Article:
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Made For The Marsh

Silky, our own Carolina Marsh Tacky

Horses have been present on Seabrook Island for generations, none more highly prized than the Carolina Marsh Tacky, now the official Heritage Horse of South Carolina and deeply entwined with Lowcountry history. We're fortunate to have two members of this rare breed as part of the herd at the Equestrian Center, like the mare Silky, a favorite mount for beach and trail rides on the island.

The ancestors of today's Marsh Tackies first arrived on the Carolina coast with Spanish conquistadors in the 17th century. Left behind when Spanish colonizing efforts failed to gain a foothold against competition from British and French rivals , the feral herd adapted to the rigors of the Lowcountry climate to evolve into today's Marsh Tackies, with thick manes, tails and skin for protection against insects, snake bites and dense underbrush. More importantly, the breed developed extraordinarily strong hooves, so strong that today's Tackies don't require shoes, an especially important advantage when striding through pluff mud. Tackies have even developed a unique behavior to free themselves if they become stuck in the mud: where most other horses would react frantically and work themselves deeper, Tackies will calmly lay on their sides and edge themselves out of trouble.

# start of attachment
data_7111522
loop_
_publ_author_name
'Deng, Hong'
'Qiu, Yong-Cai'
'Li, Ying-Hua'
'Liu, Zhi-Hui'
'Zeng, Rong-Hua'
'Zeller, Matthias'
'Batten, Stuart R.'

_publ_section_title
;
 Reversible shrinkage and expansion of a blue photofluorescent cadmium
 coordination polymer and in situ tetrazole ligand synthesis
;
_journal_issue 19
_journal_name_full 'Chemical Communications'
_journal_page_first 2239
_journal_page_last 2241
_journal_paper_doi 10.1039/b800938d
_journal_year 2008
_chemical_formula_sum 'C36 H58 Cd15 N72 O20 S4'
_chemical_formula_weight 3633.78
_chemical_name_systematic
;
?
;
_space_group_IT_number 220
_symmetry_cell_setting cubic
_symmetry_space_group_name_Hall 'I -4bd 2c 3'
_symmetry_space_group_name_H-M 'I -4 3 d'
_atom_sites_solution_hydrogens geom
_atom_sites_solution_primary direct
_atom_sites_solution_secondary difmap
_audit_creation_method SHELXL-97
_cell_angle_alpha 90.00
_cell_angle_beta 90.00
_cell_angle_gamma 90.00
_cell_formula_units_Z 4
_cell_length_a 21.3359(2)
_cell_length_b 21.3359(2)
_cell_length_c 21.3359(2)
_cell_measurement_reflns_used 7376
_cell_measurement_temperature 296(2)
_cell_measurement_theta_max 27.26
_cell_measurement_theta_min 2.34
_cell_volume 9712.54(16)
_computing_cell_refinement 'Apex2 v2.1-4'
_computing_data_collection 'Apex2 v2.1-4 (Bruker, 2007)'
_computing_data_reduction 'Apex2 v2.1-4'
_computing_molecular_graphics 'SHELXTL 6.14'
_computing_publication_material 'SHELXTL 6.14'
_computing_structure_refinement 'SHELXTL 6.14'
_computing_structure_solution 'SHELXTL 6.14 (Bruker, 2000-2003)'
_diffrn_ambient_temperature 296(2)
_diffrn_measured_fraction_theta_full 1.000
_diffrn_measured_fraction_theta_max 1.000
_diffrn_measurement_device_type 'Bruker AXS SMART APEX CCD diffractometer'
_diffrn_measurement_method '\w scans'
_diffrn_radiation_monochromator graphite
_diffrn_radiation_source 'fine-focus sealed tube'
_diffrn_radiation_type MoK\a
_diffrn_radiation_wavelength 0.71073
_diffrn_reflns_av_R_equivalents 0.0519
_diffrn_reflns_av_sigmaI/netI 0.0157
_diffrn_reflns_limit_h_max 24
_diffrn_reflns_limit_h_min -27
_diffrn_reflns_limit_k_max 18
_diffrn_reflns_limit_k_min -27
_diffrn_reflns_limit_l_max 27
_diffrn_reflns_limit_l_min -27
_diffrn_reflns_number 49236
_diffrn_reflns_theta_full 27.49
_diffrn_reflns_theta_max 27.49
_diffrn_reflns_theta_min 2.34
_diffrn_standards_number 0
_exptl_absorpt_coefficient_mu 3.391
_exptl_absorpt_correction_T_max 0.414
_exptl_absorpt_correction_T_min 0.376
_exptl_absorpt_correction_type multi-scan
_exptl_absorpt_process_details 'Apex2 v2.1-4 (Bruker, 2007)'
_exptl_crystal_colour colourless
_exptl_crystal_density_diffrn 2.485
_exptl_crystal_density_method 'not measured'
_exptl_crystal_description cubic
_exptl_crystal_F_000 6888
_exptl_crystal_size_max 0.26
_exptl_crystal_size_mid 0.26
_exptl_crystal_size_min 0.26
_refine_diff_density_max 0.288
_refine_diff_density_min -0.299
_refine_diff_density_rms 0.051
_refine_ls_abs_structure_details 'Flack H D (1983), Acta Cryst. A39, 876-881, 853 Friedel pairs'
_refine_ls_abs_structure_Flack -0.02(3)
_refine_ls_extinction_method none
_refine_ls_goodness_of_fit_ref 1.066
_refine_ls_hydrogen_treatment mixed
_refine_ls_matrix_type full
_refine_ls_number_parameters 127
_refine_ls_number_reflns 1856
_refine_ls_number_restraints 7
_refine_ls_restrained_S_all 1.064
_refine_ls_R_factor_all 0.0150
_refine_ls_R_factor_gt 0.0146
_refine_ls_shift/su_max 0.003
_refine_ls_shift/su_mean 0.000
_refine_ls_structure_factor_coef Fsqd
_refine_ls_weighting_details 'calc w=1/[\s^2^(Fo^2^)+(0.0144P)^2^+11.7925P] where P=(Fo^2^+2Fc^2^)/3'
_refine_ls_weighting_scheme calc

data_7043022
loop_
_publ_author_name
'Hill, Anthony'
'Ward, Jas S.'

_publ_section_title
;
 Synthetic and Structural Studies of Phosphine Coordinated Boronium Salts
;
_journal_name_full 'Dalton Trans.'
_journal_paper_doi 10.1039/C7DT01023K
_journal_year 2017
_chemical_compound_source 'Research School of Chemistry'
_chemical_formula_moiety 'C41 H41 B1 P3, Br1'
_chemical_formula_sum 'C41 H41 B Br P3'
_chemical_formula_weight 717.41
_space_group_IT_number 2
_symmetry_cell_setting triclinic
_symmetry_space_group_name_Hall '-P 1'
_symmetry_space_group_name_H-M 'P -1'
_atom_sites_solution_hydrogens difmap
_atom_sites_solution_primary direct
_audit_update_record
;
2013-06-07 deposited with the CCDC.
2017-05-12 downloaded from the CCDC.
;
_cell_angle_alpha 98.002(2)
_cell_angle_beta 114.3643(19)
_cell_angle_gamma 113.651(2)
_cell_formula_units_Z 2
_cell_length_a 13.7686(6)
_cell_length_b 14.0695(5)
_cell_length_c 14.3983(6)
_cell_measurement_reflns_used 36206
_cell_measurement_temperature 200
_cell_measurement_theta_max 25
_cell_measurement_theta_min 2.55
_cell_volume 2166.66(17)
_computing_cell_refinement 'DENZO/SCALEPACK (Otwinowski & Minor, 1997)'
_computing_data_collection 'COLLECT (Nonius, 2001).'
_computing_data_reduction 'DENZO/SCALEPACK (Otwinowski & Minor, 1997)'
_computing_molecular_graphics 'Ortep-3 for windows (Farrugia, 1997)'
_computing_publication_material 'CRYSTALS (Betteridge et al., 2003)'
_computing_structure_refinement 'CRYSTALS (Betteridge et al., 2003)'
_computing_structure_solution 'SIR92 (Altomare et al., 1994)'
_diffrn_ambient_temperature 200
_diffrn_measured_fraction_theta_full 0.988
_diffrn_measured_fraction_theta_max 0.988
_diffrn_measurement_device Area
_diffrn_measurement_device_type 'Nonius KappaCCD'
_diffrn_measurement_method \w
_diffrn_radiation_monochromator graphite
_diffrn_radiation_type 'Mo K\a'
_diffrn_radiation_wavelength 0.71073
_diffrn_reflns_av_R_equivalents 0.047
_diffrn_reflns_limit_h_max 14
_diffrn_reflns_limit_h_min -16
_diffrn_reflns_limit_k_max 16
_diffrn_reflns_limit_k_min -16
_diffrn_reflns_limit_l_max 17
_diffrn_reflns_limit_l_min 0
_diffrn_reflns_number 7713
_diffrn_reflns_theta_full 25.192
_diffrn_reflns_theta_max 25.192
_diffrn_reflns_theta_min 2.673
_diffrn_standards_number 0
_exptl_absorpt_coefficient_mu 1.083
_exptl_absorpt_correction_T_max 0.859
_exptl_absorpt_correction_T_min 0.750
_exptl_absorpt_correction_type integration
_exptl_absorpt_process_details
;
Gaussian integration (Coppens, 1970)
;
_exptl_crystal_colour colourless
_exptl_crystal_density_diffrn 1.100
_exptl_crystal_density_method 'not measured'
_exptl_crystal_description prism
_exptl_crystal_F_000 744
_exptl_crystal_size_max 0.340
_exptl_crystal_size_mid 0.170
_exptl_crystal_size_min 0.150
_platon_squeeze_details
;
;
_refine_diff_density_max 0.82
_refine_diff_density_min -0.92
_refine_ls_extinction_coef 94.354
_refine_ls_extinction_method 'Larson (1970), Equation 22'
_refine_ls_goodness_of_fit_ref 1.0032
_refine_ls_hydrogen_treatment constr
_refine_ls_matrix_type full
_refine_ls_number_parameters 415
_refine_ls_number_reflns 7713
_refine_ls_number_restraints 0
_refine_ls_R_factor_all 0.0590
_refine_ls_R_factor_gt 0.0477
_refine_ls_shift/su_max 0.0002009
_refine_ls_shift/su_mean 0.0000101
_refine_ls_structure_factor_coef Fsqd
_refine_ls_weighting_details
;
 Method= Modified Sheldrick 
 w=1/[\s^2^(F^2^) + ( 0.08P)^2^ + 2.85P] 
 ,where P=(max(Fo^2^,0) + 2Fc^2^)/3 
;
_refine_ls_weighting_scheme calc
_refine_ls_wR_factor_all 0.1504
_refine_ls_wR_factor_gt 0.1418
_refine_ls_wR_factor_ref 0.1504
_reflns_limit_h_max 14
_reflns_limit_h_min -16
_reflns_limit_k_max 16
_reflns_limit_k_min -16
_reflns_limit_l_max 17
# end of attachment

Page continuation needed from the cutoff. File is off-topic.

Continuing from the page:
Francis Marion and his trusted Marsh Tacky

This unique breed was favored in Revolutionary War times by Francis Marion, the "Swamp Fox", who was able to negotiate such treacherous terrain thanks to these physical traits and the breed's much-prized calm, steady temperament and comfortable gait. Confederate troops were often able to out-maneuver mounted Union forces for the same reason during the Civil War.

Two "sand pounders" on patrol during WWII

Even into modern times, the Marsh Tacky was used to patrol the coastline for German submarines during World War Two as part of mounted "Sand Pounder" volunteer patrols.

Bloodlines are now carefully registered and monitored by the Carolina Marsh Tacky Association, thanks to a DNA registry developed by the Livestock Conservancy. Look for Silky, with her dark mane and buckskin-like coat, the next time you drive by the Equestrian Center.

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